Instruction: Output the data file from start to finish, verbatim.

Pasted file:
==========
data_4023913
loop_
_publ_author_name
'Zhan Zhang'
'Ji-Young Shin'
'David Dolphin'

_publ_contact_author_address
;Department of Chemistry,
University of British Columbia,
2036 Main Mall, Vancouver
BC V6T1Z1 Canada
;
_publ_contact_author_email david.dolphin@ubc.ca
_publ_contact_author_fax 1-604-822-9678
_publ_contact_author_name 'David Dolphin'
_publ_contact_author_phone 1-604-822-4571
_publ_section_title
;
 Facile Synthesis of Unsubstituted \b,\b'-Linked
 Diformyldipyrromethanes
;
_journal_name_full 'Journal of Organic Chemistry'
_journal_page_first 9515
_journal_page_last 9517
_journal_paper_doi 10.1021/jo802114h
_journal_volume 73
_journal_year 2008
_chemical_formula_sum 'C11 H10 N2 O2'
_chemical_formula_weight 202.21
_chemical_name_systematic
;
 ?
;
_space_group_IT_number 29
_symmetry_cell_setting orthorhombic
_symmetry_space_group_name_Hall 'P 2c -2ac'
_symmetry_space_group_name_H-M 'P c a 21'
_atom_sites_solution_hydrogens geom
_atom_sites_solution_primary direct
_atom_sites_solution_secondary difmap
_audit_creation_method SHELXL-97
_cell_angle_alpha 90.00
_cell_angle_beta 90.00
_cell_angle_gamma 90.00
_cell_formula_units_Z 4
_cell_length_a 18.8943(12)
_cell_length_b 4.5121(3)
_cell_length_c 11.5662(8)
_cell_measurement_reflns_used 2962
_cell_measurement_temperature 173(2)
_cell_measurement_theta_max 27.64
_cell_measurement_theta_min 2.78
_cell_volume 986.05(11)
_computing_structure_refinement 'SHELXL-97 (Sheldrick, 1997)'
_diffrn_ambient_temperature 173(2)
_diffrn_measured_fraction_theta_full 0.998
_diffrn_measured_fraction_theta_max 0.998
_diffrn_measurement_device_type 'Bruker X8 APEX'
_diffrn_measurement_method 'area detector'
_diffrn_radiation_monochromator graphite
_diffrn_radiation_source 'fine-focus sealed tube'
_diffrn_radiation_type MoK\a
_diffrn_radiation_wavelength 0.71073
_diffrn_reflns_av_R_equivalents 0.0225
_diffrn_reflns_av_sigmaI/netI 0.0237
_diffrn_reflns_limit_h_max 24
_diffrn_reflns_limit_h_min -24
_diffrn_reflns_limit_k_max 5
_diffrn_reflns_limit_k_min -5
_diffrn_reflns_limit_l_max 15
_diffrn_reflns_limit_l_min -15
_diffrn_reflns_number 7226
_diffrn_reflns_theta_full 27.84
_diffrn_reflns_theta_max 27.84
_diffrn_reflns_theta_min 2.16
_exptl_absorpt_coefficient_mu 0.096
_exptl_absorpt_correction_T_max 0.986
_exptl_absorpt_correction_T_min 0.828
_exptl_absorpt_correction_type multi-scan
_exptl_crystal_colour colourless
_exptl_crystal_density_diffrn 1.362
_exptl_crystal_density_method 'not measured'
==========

data_4023913
loop_
_publ_author_name
'Zhan Zhang'
'Ji-Young Shin'
'David Dolphin'

_publ_contact_author_address
;Department of Chemistry,
University of British Columbia,
2036 Main Mall, Vancouver
BC V6T1Z1 Canada
;
_publ_contact_author_email david.dolphin@ubc.ca
_publ_contact_author_fax 1-604-822-9678
_publ_contact_author_name 'David Dolphin'
_publ_contact_author_phone 1-604-822-4571
_publ_section_title
;
 Facile Synthesis of Unsubstituted \b,\b'-Linked
 Diformyldipyrromethanes
;
_journal_name_full 'Journal of Organic Chemistry'
_journal_page_first 9515
_journal_page_last 9517
_journal_paper_doi 10.1021/jo802114h
_journal_volume 73
_journal_year 2008
_chemical_formula_sum 'C11 H10 N2 O2'
_chemical_formula_weight 202.21
_chemical_name_systematic
;
 ?
;
_space_group_IT_number 29
_symmetry_cell_setting orthorhombic
_symmetry_space_group_name_Hall 'P 2c -2ac'
_symmetry_space_group_name_H-M 'P c a 21'
_atom_sites_solution_hydrogens geom
_atom_sites_solution_primary direct
_atom_sites_solution_secondary difmap
_audit_creation_method SHELXL-97
_cell_angle_alpha 90.00
_cell_angle_beta 90.00
_cell_angle_gamma 90.00
_cell_formula_units_Z 4
_cell_length_a 18.8943(12)
_cell_length_b 4.5121(3)
_cell_length_c 11.5662(8)
_cell_measurement_reflns_used 2962
_cell_measurement_temperature 173(2)
_cell_measurement_theta_max 27.64
_cell_measurement_theta_min 2.78
_cell_volume 986.05(11)
_computing_structure_refinement 'SHELXL-97 (Sheldrick, 1997)'
_diffrn_ambient_temperature 173(2)
_diffrn_measured_fraction_theta_full 0.998
_diffrn_measured_fraction_theta_max 0.998
_diffrn_measurement_device_type 'Bruker X8 APEX'
_diffrn_measurement_method 'area detector'
_diffrn_radiation_monochromator graphite
_diffrn_radiation_source 'fine-focus sealed tube'
_diffrn_radiation_type MoK\a
_diffrn_radiation_wavelength 0.71073
_diffrn_reflns_av_R_equivalents 0.0225
_diffrn_reflns_av_sigmaI/netI 0.0237
_diffrn_reflns_limit_h_max 24
_diffrn_reflns_limit_h_min -24
_diffrn_reflns_limit_k_max 5
_diffrn_reflns_limit_k_min -5
_diffrn_reflns_limit_l_max 15
_diffrn_reflns_limit_l_min -15
_diffrn_reflns_number 7226
_diffrn_reflns_theta_full 27.84
_diffrn_reflns_theta_max 27.84
_diffrn_reflns_theta_min 2.16
_exptl_absorpt_coefficient_mu 0.096
_exptl_absorpt_correction_T_max 0.986
_exptl_absorpt_correction_T_min 0.828
_exptl_absorpt_correction_type multi-scan
_exptl_crystal_colour colourless
_exptl_crystal_density_diffrn 1.362
_exptl_crystal_density_method 'not measured'